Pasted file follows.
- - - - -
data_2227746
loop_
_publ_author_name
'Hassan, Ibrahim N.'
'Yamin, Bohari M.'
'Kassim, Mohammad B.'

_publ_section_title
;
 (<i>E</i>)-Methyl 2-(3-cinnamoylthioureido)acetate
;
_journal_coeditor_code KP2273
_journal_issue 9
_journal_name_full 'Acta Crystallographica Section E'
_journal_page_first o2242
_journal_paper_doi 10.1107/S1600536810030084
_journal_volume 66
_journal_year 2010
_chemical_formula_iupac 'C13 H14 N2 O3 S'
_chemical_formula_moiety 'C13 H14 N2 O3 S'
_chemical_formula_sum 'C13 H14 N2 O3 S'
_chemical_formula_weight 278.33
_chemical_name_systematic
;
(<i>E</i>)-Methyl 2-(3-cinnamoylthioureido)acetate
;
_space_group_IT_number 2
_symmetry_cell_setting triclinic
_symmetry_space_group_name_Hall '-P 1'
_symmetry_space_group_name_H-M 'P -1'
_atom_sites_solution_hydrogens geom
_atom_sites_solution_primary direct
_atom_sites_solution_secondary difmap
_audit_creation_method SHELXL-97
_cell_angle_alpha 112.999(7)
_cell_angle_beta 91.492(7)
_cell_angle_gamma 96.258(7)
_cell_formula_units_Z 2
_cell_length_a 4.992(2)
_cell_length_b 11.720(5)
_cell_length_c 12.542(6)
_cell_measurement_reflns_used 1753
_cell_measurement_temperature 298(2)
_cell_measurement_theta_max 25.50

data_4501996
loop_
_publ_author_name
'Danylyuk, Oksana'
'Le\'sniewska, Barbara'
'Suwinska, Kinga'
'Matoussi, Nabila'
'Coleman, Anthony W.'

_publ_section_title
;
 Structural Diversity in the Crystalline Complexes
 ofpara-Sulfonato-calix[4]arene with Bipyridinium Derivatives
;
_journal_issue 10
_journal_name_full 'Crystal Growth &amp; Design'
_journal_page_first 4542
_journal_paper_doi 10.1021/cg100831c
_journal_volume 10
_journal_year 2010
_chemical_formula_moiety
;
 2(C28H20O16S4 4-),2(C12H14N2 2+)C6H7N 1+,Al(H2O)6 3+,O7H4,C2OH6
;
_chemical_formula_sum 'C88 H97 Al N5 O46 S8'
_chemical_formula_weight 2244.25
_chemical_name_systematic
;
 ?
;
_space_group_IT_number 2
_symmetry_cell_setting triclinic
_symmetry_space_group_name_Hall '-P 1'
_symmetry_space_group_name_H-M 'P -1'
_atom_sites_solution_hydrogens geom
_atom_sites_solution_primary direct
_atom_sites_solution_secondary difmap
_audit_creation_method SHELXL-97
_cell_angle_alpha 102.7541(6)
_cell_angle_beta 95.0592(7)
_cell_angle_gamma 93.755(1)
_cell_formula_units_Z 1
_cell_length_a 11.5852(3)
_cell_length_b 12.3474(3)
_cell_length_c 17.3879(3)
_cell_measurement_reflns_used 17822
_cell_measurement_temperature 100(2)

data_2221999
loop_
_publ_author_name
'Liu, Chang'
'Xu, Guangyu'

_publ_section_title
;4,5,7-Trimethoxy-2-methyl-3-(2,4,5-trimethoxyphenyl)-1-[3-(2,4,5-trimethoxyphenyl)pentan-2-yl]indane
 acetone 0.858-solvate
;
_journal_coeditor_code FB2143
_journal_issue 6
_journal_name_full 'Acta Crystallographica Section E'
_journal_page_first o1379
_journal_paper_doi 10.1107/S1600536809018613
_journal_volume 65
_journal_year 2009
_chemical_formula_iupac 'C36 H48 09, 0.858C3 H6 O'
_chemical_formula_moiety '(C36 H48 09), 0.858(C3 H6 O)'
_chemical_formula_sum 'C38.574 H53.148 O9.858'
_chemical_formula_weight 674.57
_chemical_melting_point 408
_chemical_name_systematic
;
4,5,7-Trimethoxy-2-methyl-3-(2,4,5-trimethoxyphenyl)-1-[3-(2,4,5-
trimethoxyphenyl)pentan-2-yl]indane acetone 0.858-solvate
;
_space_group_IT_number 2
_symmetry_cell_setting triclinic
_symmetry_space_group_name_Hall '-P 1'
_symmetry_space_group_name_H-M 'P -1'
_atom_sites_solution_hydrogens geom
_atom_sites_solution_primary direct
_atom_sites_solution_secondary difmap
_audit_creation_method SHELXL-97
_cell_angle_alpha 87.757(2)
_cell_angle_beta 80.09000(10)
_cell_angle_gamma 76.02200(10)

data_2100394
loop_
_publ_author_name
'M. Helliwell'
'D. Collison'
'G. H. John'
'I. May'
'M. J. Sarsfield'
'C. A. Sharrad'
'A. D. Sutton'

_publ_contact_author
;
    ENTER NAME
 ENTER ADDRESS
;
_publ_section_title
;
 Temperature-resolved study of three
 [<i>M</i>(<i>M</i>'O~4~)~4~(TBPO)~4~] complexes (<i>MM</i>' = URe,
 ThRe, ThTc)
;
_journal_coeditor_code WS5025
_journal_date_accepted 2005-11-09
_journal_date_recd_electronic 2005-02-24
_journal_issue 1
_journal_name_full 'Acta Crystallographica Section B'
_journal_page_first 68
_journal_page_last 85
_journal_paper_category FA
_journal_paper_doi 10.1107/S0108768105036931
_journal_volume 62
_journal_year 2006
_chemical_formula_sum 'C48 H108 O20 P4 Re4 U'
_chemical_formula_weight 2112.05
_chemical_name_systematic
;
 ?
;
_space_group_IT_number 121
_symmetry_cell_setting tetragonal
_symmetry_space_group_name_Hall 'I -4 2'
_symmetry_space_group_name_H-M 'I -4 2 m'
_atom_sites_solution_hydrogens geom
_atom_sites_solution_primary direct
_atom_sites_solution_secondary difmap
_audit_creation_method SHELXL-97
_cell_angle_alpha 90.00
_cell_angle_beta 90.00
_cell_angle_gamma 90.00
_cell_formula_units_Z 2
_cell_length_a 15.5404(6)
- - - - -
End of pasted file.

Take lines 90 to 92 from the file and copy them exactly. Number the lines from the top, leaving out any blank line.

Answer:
data_2221999
loop_
_publ_author_name